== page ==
There are plenty of odd and ends and missteps in The Pit to keep the schlock train a-rollin’. Jamie may be the product of an abusive home, a chemical imbalance, or violent comic books, but I honestly feel the more likely cause of his psychosis is horrible editing. The Pit just STARTS in the middle of a child’s Halloween party – because the movie hates us – with no studio logos or lead-in black; keep an eye out for the kid dressed as, as far as I can tell, an octopus who pilots a WWII era bomber. Then, just as Jamie shoves his first victim into the titular crevasse, the music begins to swell…only to be cut off immediately as we move to the next scene. Nice job, capuchin monkey intern. Or how about the little girl that keeps calling Jamie “funny person” as if that’s an actual insult. Shut up kid, you’re name is Abergail. Who the hell is named Abergail? I’ll tell you who, people who think “funny person” is an effective insult. I take that back, it is insulting to Barbra Streisand movie enthusiasts slavish to title accuracy.

The design of the monsters in The Pit leaves much to be desired (read: look as if they were designed by five-year-olds with a couple biology textbooks and astigmatism). I’m all for monsters looking like “a cross between x and y,” but the mammal/sea creature crossover is a little goofy. It looks like An American Werewolf in…a fish. Or how about the fact that our straw-haired little sociopath disappears for a good twenty minutes near the end of the film? Don’t get me wrong, I was thrilled for the break from Jimmy No Marbles, but it takes a certain amount of boldness to abandon your main characters that most, you know, good films don’t boast.

Why I Love It!

As much as I love the context-free, unabashedly fun horror movies of the 1980s, something about The Pit just grabbed me; thankfully it wasn’t Jamie or his devious stuffed animal. The loneliness of adolescence is an emotionally disturbing and terrifying experience and I am always fascinated with the myriad methods by which horror films communicate that literally. Why doesn’t Jamie have any friends? Because he drives them all way (figurative)…by feeding them to prehistorical creatures who live in the woods (horror literal). If they were going to write a series of young adult books about Jamie’s life, it would be set at Cthulu Jr. High. Despite it’s not being based preexisting material, as you watch The Pit, you can see how it could have easily come from a horror short story…and how the imaginary short story is better. This is exactly the kind of film that could, and honestly should, be remade and would benefit from the changes in cinematic landscape since the original was released.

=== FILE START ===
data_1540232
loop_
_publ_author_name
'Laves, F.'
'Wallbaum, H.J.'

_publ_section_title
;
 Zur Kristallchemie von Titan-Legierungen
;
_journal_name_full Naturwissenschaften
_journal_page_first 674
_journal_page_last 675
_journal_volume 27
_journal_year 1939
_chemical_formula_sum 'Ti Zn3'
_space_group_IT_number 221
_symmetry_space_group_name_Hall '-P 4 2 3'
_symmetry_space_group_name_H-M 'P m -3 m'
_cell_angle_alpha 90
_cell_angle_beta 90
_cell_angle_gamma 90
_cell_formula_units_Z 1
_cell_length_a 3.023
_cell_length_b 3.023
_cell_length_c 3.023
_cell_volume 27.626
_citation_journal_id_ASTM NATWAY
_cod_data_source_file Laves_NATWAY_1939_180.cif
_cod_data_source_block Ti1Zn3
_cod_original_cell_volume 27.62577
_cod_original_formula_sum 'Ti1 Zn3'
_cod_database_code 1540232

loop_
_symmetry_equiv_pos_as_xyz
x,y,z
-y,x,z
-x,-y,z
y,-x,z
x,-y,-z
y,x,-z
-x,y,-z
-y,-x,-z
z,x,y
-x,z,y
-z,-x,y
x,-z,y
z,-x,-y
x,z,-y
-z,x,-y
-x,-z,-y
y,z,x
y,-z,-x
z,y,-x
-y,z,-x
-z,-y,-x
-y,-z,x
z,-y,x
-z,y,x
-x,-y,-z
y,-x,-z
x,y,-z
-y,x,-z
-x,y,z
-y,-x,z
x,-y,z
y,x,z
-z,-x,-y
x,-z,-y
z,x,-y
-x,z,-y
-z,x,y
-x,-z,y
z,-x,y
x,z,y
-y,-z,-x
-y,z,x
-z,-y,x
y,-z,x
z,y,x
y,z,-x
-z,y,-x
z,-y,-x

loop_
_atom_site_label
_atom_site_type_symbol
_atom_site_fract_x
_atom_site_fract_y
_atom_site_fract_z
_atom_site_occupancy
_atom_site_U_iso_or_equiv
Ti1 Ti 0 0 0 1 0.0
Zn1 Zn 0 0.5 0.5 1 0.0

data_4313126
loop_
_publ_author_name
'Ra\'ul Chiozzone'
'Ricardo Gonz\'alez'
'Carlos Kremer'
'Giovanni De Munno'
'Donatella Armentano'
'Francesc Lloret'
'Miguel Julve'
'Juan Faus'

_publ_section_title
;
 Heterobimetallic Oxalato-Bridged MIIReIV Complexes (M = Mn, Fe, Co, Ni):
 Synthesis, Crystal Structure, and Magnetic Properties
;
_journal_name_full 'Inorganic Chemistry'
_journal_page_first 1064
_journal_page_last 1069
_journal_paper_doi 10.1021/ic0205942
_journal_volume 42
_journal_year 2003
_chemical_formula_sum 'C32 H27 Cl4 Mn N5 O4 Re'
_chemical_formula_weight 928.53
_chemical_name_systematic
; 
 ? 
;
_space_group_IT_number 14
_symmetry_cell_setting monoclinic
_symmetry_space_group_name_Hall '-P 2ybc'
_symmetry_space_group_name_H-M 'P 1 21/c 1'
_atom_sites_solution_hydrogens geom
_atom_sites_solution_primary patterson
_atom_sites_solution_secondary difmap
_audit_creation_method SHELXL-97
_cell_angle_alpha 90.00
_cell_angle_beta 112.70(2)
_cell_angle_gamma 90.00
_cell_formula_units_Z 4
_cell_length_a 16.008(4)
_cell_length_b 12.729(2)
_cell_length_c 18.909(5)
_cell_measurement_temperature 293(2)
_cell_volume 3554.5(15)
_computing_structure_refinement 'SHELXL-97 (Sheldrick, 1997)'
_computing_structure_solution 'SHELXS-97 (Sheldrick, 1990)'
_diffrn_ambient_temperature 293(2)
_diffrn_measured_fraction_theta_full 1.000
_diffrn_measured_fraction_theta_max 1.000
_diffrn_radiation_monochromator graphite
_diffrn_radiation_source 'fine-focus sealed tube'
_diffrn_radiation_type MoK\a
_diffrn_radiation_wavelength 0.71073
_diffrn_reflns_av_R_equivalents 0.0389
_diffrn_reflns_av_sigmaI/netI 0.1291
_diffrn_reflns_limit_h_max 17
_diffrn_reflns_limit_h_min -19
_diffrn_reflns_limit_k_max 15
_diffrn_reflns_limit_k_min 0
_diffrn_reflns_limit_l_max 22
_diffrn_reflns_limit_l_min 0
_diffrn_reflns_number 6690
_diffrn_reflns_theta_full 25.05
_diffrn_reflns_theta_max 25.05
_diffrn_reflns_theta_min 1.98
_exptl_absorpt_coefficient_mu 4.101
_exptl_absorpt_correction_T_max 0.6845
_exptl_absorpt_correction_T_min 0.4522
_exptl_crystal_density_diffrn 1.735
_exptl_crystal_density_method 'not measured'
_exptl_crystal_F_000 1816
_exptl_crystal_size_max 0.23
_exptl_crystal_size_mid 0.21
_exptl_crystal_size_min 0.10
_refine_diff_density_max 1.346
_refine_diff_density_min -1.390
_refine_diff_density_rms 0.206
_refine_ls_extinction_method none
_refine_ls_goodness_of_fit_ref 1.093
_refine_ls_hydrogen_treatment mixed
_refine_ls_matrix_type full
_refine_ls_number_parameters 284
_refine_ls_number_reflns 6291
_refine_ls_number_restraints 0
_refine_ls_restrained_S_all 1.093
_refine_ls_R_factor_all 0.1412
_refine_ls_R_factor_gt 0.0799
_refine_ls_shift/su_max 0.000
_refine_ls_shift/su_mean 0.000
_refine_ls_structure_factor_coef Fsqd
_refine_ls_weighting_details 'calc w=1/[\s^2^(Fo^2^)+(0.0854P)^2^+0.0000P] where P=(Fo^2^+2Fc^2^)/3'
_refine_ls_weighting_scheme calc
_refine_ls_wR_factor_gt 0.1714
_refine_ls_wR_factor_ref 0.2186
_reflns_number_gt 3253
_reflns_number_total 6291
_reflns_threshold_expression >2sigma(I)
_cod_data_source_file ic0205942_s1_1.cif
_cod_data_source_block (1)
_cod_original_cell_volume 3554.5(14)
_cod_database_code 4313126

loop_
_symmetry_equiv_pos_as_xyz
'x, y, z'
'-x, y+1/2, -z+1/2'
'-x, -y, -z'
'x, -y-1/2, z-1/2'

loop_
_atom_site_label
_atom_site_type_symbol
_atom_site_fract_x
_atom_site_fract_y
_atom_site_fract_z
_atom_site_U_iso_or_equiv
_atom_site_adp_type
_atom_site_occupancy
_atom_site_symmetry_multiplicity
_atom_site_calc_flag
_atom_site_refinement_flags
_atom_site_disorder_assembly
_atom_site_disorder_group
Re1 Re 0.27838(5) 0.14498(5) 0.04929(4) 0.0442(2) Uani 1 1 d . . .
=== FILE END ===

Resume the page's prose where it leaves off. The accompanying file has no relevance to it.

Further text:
SPOILER ALERT!!! I actually enjoyed the monster hunt section of the film. Not only were we granted reprieve from the obnoxious kid acting of Cedric Von WhinnyMouth (I can’t remember the actor’s actual name), but the movie sort of becomes a clone of Humanoids from the Deep; the monsters setting up shop around a swimming hole and snatching up bathing beauties. This section of the movie gives us the most practical-effects-heavy innards snacking and speaks to the danger of letting loose a contained evil. Once they corner the beasts back in the hole, they gun them down with gusto and cover over the pit with dirt. It’s actually sort of heartbreaking despite itself.

The ending of The Pit had me leaping up and applauding. SPOILER ALERT!!! Well, I leaped as much as any man could who had spent the previous 90 minutes building a despair fort out of blankets and Funyan wrappers on the couch; did I mention how dark this movie gets? Once Jamie resurfaces, apparently having somehow escaped any suspicion of any of the countless murders he committed, even the ones set to Benny Hill music, he goes to live with his grandparents. While there, he is introduced to a young girl who is assigned the uneviable task of being Jamie’s playmate. As they chase each other into the cornfield they come across, you guessed it, another pit. At this point, we’re all thinking the same thing: that Jamie’s troubles have followed him to his new home and that it’s all going to start over again. What we should be thinking is, “where the hell did Jamie’s parents go and why is he suddenly living with his grandparents without any explanation?” But instead, the little girl makes a passing comment insinuating that she knows all about the Trogs, circles behind Jamie, and shoves him in. It’s such a legitimately effective ending that both gives Jamie his comeuppance and provides a chilling condemnation of every child who ever existed ever. Do not trust children.

Junkfood Pairing: Teddy Bear Lollipops

Inspired by the masterminding stuffed toy, enjoy these delicious teddy bears on sticks…before they decide to kill you and mount pieces of you on pikes. It’s ironic that these treats are most often made with molds considering The Pit operates so far outside the mold of a traditional 80s horror film.

For more teeth-rotting goodness, browse the Junkfood Cinema archives.

Longtime FSR columnist, current host of FSR’s Junkfood Cinema podcast. President of the Austin Film Critics Association.